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- 1. Think Like A Programmer #UtahDigiCon#UtahDigiCon #thinklikeaprogrammer#thinklikeaprogrammer
- 2. “Cover Slides” that didn't make the final draft...
- 3. Think Like a ProgrammerThink Like a Programmer
- 4. Think Like a ProgrammerThink Like a Programmer
- 5. Think Like a ProgrammerThink Like a Programmer
- 6. Think Like a ProgrammerThink Like a Programmer
- 7. Think Like a ProgrammerThink Like a Programmer
- 8. Think Like a ProgrammerThink Like a Programmer
- 9. Twitter ● #UtahDigiCon ● #thinklikeaprogrammer
- 10. The Twitter Disadvantage? chomp( my @hashtags = <DATA> ); my @by_length = sort { length $b <=> length $a || $a cmp $b } @hashtags; print "$_n" for @by_length; print length, "n" for @by_length[0,1]; __DATA__ #agilegames #startbusiness #dba #gamedesignroad #getrich #gamedesign #factsoflife #mathmyths #makeagame #careercode #pathfinding #girlsgonetech #networking #networkdevices #anyonecancode #thinklikeaprogrammer #netduino #tweetme
- 11. The Twitter Disadvantage! #thinklikeaprogrammer #gamedesignroad #networkdevices #anyonecancode #girlsgonetech #startbusiness #factsoflife #pathfinding #agilegames #careercode #gamedesign #networking #makeagame #mathmyths #netduino #getrich #tweetme #dba 21 15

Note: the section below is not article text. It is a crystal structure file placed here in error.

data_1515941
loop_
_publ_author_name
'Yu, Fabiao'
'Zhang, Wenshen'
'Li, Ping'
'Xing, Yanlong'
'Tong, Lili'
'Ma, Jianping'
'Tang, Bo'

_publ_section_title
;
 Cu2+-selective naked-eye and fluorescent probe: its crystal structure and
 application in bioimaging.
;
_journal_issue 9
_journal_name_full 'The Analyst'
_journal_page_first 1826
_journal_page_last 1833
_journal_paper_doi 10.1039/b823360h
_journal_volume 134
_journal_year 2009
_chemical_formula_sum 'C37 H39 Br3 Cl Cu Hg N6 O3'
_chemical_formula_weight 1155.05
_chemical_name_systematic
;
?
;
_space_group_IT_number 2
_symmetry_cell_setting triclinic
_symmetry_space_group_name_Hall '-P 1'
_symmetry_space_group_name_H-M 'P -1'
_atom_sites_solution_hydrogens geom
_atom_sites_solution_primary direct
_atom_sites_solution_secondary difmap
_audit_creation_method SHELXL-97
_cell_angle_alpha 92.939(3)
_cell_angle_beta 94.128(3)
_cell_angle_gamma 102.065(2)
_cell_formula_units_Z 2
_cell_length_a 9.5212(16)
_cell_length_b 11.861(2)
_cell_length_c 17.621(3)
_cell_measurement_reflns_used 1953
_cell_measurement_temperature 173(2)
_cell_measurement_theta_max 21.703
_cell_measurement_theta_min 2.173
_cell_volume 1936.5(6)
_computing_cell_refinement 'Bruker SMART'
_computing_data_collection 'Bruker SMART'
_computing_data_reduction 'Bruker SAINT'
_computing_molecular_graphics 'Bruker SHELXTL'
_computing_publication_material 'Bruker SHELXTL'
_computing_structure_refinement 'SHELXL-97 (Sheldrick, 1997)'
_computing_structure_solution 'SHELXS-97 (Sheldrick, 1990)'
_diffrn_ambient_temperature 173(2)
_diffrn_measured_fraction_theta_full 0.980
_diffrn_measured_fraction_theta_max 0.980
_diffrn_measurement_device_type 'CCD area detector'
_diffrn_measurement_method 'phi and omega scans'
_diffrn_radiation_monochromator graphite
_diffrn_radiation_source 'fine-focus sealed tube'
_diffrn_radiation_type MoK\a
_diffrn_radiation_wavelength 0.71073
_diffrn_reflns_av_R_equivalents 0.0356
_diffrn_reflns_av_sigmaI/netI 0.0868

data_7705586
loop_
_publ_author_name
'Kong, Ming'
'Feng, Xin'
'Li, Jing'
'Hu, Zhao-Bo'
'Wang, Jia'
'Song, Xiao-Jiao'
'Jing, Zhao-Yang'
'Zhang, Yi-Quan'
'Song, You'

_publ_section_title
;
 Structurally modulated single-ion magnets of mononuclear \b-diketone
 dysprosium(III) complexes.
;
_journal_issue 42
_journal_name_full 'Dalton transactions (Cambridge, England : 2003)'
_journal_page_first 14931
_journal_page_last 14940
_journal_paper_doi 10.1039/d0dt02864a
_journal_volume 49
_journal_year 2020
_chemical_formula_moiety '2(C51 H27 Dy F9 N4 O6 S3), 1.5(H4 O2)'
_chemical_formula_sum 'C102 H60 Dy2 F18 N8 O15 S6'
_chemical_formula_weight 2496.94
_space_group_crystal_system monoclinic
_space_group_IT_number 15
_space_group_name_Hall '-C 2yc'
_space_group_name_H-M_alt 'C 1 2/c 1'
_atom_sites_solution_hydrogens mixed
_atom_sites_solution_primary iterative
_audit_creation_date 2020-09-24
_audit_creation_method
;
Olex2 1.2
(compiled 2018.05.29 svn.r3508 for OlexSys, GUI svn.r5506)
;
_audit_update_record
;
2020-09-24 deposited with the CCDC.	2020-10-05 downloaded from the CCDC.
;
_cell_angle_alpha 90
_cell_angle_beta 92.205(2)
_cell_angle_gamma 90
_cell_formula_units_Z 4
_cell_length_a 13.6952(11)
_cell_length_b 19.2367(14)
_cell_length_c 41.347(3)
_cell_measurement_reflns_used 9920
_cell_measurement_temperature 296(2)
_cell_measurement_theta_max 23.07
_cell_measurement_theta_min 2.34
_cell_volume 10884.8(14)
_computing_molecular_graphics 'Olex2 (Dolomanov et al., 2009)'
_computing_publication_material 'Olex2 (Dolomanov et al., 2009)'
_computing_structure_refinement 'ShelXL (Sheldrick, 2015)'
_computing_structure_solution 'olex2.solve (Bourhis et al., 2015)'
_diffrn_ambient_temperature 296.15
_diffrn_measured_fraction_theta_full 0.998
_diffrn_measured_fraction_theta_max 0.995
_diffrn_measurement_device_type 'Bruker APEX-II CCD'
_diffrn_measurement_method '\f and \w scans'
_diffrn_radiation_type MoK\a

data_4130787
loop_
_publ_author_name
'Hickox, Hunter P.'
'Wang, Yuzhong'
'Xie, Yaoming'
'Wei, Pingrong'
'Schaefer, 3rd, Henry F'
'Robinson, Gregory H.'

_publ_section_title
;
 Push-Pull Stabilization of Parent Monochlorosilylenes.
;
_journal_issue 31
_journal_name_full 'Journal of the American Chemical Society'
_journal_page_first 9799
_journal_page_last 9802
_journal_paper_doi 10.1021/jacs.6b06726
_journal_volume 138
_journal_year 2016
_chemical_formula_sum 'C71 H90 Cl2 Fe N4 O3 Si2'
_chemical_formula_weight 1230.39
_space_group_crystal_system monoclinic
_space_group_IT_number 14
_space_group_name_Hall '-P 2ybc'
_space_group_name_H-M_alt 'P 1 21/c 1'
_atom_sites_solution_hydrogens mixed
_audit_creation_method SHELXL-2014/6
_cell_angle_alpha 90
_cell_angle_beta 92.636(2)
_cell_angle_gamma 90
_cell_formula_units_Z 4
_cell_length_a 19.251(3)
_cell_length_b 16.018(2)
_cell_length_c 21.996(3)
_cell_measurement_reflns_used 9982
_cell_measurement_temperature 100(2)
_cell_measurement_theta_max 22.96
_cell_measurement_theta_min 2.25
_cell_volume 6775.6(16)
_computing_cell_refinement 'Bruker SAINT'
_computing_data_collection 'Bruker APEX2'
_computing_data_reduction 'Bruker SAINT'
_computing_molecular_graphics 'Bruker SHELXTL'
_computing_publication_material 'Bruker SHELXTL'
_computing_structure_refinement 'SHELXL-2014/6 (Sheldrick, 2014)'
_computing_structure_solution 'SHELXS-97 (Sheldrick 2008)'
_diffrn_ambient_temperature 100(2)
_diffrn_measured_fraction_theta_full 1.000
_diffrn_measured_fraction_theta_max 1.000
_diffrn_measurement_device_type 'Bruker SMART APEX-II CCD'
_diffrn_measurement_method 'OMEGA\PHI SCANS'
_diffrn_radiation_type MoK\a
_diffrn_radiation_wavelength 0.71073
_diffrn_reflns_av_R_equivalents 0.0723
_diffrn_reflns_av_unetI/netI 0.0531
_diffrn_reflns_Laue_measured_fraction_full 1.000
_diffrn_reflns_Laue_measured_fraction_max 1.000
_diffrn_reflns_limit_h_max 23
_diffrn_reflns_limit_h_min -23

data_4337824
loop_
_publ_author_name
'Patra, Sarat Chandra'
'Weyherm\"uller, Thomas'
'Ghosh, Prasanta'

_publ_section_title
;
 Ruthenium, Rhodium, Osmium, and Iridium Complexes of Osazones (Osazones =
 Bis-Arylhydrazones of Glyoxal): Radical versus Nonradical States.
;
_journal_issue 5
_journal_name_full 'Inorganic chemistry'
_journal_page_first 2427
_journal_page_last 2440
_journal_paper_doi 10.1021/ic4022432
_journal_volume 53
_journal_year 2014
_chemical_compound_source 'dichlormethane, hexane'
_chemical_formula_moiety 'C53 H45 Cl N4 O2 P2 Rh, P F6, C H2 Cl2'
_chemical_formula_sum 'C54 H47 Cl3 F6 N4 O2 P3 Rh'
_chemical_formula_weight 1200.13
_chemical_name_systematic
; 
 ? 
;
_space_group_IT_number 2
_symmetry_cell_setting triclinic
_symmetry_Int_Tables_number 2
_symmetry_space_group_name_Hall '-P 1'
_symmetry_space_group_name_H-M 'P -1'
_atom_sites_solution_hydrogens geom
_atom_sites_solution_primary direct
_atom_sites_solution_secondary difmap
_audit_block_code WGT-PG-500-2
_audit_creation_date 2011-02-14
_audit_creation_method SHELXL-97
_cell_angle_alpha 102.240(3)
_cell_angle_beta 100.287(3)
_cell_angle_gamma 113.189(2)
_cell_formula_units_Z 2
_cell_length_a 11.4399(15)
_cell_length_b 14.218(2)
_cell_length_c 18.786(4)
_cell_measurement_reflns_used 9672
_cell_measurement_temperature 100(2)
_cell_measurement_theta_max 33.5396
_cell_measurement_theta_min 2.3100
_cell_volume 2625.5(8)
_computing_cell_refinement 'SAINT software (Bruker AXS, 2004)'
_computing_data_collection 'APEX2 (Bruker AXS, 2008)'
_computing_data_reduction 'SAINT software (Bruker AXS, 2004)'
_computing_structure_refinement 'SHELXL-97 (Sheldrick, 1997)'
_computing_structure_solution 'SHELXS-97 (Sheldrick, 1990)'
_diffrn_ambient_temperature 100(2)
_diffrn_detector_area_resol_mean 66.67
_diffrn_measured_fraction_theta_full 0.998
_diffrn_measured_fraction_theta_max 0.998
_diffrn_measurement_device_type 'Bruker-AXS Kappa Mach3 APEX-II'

- 12. The Twitter Disadvantage! #thinklikeaprogrammer (140 - 21 = 119) Now add in #UtahDigiCon (140 - 21 – 14 - 2 = 103) You have 103 keystrokes to say something nice... (or not).
- 13. Twitter ● #UtahDigiCon ● #thinklikeaprogrammer
- 14. Who am I? ● Dave Oswald
- 15. Who am I? ● Dave Oswald – A Propetual Hobbiest.
- 16. Who am I? ● Dave Oswald – A Propetual Hobbiest. ● Studied Economics and Computer Science at U of U. – Also CS in High School, SLCC, LAVC, and self-guided.
- 17. Who am I? ● Dave Oswald – A Propetual Hobbiest. ● Studied Economics and Computer Science at U of U. – Also CS in High School, SLCC, LAVC, and self-guided. ● Independent software developer and consultant. – Focus on Perl, C++, and server-side development.
- 18. Who am I? ● Dave Oswald – A Propetual Hobbiest. ● Studied Economics and Computer Science at U of U. – Also CS in High School, SLCC, LAVC, and self-guided. ● Independent software developer and consultant. – Focus on Perl, C++, and server-side development. ● Solving problems is my hobby. Surprisingly, people pay me to do it.